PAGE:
From 'Soft Islam' to Alleged Ties With Udaipur Killing: What Is Dawat-e-Islami?
The DeI is a "global, non-political Islamic organization working for the propagation of the Quran and Sunnah."
The Quint DAILY
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A day after the horrifying murder of a tailor in Udaipur, Rajasthan DGP ML Lather indicated that Gaus Mohammad, one of the main accused in the incident, had connections with the Pakistan-based Islamic organisation, Dawat-e-Islami (DeI).
"One of them also went to Karachi in Pakistan in 2014 to meet the organisation. We're considering the incident an act of terror," the DGP told the press on Wednesday, 29 June.
Calling insinuations of such affiliations 'mischievous,' Pakistan's Foreign Office denied having any links with the attack, saying that it was "typical of the BJP-RSS ‘Hindutva’ driven regime’s attempts at maligning Pakistan, including by externalising their internal issues."
Dawat-e-Islami, which considers itself to be a "global non-political Islamic organisation working for the propagation of the Quran and Sunnah," had last attracted attention in September 2020, when a Pakistani national stabbed two people outside the office of the French satirical magazine, Charlie Hebdo.
The Charlie Hebdo stabbing incident and the brutal murder of Kanhaiya Lal in Udaipur earlier this week, were claimed to be done in retaliation to committing blasphemy against Prophet Muhammad.
But what is Dawat-e-Islami? Is it a radical organisation? What is its ideology? Here is all you need to know.
'Soft Islam' & the Beginnings of DeI
Founded by Muhammad Ilyas Attar Qadiri in Pakistan's Karachi in 1981, the Del was seen as the Barelvi – a Sunni co-sect – response to what they perceived to be the Deobandi's (the other co-sect) takeover of Islam, The Indian Express reported.
The Sunni cleric preached Islam on the same lines as the Deobandi missionary group, Tableeghi Jamat.
The report indicated that Qadiri was born in 1950 to a Kutchi Memon family in Karachi. His parents belonged to Junagarh in pre-partitioned India.
DeI's establishment coincided with a period of time that saw Pakistan abetting the growth of Saudi-funded Islamic outfits. The United States, meanwhile, was ensuring a steady supply of weaponry to the region in light of the first Afghan War against the Soviets.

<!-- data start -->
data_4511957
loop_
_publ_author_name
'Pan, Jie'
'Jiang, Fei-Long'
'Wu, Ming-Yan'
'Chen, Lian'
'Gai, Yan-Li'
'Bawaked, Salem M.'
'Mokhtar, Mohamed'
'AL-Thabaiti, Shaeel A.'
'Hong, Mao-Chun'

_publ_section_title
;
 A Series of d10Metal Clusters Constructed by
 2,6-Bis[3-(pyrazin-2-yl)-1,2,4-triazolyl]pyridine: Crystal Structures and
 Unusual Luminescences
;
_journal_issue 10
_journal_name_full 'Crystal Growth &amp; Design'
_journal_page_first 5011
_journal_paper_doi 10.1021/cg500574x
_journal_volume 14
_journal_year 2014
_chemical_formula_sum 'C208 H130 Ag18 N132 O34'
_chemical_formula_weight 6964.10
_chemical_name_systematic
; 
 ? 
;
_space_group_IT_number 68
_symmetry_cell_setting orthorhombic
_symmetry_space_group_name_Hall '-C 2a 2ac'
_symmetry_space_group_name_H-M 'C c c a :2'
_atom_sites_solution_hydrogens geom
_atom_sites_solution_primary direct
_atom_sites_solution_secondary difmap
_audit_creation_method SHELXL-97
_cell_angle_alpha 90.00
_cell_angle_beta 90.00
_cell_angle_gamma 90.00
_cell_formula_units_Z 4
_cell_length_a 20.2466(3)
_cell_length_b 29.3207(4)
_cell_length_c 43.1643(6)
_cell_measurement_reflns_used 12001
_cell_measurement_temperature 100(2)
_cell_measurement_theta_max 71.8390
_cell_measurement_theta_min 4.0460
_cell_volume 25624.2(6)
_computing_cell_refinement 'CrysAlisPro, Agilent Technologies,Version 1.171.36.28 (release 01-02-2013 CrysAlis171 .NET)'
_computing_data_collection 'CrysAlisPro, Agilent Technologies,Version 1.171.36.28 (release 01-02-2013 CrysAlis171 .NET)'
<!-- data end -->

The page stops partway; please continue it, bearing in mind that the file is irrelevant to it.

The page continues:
As per the Indian Express report, the Pakistani military establishment supported the Deobandi sect, and jihadi tanzeems were allegedly built in Deobandi mosques.
However, after the Pakistani establishment became an 'ally' in the US-led 'war on terror,' the then military ruler Pervez Musharraf reportedly thought of employing Barelvism to counter the Taliban ideologically.
The Issue of Blasphemy & Radicalisation
The Barelvi sect's propagation of 'soft' Islam lasted till January 2011, when the Governor of Pakistan's Punjab, Salman Taseer was shot dead.
Consequent investigations revealed that Taseer was killed by a bodyguard, Mumtaz Qadri, who was allegedly affiliated with DeI.
However, the then DeI spokesperson, Mahmood Ahmed Attari, distanced himself from the crime, iterating that the Barelvis do not believe in such aggressions, AFP reported.
Still, Taseer's assassination had altered the face of the organisation. In 2015, another Barelvi faction, Tehreek-e-Labbaik Pakistan (TLP) was founded, and several members of the DeI joined the Labbaik.
With origins rooted in the 1981 group, the TLP held absolutist views on issues of blasphemy and the finality of Prophet Muhammad.
In the years following the Charlie Hebdo attack in 2020, the Labbaik even mobilised to encourage the severing of relations between France and Islamabad.
Meanwhile, Sunni Tehreek, another Barelvi group overlapping with the DeI and established to protect Barelvi mosques against Deobandis, is now reportedly known for rallying with 'tauheen-e-rasalat ki ek hi sazaa, tan sey sar juda' (beheading is the only punishment for anyone who insults the Prophet).
The Dawat-E-Islami Mission Now
Currently, the DeI operates in several parts of the world, working primarily as a proselytising group. Members of the group are often seen wearing a green turban, symbolising the green dome of the Prophet’s Mosque in Madina.
Their website reads, "Dawat-e-Islami is a global Islamic organization in Pakistan working on a large scale for the propagation of Islam. Dawat-e-Islami constantly spreading the teachings of the Holy Quran and the Sunnat across the world with the help of thousands of employees, volunteers and preachers."
Further, the group operates the Madani broadcasting channel, runs charities and trusts, and undertakes Madani Qafila (missionary travel).
"Innumerable Madani Qafila of devotees of Rasul keep travelling from country to country, city to city and town to town for 3, 12 & 30 days and even for 12 and 26 months in order to spread religious knowledge, Sunnah and call towards righteousness," the group claims on its website.
It is important to note that the Da’wat-e Islami in India, based in Mumbai presently, is a breakaway Sunni faction and has no connection with the Pakistani DeI.
(With inputs from Hindustan Times, Dawn, The Indian Express, AFP, and Reuters.)
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